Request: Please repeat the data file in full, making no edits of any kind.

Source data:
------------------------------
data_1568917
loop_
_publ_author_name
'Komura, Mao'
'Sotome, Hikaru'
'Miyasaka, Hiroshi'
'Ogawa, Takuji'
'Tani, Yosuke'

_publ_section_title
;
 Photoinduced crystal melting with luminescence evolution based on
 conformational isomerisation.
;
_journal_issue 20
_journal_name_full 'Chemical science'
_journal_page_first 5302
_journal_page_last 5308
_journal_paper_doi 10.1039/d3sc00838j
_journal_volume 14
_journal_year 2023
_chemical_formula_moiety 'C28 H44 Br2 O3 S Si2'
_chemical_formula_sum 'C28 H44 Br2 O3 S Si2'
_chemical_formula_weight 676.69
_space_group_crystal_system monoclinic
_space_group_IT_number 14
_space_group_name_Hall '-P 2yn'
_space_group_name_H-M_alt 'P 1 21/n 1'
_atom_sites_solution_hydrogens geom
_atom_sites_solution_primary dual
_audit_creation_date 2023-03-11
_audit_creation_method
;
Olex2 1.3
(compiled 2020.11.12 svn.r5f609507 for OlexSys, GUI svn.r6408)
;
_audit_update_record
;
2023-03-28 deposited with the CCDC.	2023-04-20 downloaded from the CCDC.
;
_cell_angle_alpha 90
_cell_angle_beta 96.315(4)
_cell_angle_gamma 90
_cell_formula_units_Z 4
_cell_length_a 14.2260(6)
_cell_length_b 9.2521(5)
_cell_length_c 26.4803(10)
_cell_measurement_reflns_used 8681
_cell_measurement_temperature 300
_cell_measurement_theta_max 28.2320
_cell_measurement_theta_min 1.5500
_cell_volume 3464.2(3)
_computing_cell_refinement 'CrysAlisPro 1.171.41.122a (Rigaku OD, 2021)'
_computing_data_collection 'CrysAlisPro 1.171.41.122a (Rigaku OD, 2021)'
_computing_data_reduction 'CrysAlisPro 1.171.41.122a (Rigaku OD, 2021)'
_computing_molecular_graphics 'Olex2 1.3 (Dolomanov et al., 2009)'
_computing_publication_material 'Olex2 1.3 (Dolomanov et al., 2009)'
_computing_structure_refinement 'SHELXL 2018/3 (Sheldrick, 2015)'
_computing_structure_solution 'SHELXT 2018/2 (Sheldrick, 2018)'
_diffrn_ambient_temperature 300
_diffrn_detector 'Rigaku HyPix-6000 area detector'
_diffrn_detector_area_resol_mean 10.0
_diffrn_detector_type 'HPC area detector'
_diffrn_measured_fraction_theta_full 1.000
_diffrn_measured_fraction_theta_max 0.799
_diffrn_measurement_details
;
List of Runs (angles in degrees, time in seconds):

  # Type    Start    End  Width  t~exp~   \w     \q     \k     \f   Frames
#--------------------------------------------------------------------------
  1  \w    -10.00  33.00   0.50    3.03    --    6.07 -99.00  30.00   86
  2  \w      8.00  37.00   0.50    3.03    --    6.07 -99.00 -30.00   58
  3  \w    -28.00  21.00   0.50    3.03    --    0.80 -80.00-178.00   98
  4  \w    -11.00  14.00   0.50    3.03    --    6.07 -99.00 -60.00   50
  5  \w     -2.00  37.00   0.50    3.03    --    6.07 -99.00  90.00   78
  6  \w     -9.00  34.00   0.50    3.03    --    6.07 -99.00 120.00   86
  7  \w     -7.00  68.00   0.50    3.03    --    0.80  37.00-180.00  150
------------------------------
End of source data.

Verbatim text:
data_1568917
loop_
_publ_author_name
'Komura, Mao'
'Sotome, Hikaru'
'Miyasaka, Hiroshi'
'Ogawa, Takuji'
'Tani, Yosuke'

_publ_section_title
;
 Photoinduced crystal melting with luminescence evolution based on
 conformational isomerisation.
;
_journal_issue 20
_journal_name_full 'Chemical science'
_journal_page_first 5302
_journal_page_last 5308
_journal_paper_doi 10.1039/d3sc00838j
_journal_volume 14
_journal_year 2023
_chemical_formula_moiety 'C28 H44 Br2 O3 S Si2'
_chemical_formula_sum 'C28 H44 Br2 O3 S Si2'
_chemical_formula_weight 676.69
_space_group_crystal_system monoclinic
_space_group_IT_number 14
_space_group_name_Hall '-P 2yn'
_space_group_name_H-M_alt 'P 1 21/n 1'
_atom_sites_solution_hydrogens geom
_atom_sites_solution_primary dual
_audit_creation_date 2023-03-11
_audit_creation_method
;
Olex2 1.3
(compiled 2020.11.12 svn.r5f609507 for OlexSys, GUI svn.r6408)
;
_audit_update_record
;
2023-03-28 deposited with the CCDC.	2023-04-20 downloaded from the CCDC.
;
_cell_angle_alpha 90
_cell_angle_beta 96.315(4)
_cell_angle_gamma 90
_cell_formula_units_Z 4
_cell_length_a 14.2260(6)
_cell_length_b 9.2521(5)
_cell_length_c 26.4803(10)
_cell_measurement_reflns_used 8681
_cell_measurement_temperature 300
_cell_measurement_theta_max 28.2320
_cell_measurement_theta_min 1.5500
_cell_volume 3464.2(3)
_computing_cell_refinement 'CrysAlisPro 1.171.41.122a (Rigaku OD, 2021)'
_computing_data_collection 'CrysAlisPro 1.171.41.122a (Rigaku OD, 2021)'
_computing_data_reduction 'CrysAlisPro 1.171.41.122a (Rigaku OD, 2021)'
_computing_molecular_graphics 'Olex2 1.3 (Dolomanov et al., 2009)'
_computing_publication_material 'Olex2 1.3 (Dolomanov et al., 2009)'
_computing_structure_refinement 'SHELXL 2018/3 (Sheldrick, 2015)'
_computing_structure_solution 'SHELXT 2018/2 (Sheldrick, 2018)'
_diffrn_ambient_temperature 300
_diffrn_detector 'Rigaku HyPix-6000 area detector'
_diffrn_detector_area_resol_mean 10.0
_diffrn_detector_type 'HPC area detector'
_diffrn_measured_fraction_theta_full 1.000
_diffrn_measured_fraction_theta_max 0.799
_diffrn_measurement_details
;
List of Runs (angles in degrees, time in seconds):

  # Type    Start    End  Width  t~exp~   \w     \q     \k     \f   Frames
#--------------------------------------------------------------------------
  1  \w    -10.00  33.00   0.50    3.03    --    6.07 -99.00  30.00   86
  2  \w      8.00  37.00   0.50    3.03    --    6.07 -99.00 -30.00   58
  3  \w    -28.00  21.00   0.50    3.03    --    0.80 -80.00-178.00   98
  4  \w    -11.00  14.00   0.50    3.03    --    6.07 -99.00 -60.00   50
  5  \w     -2.00  37.00   0.50    3.03    --    6.07 -99.00  90.00   78
  6  \w     -9.00  34.00   0.50    3.03    --    6.07 -99.00 120.00   86
  7  \w     -7.00  68.00   0.50    3.03    --    0.80  37.00-180.00  150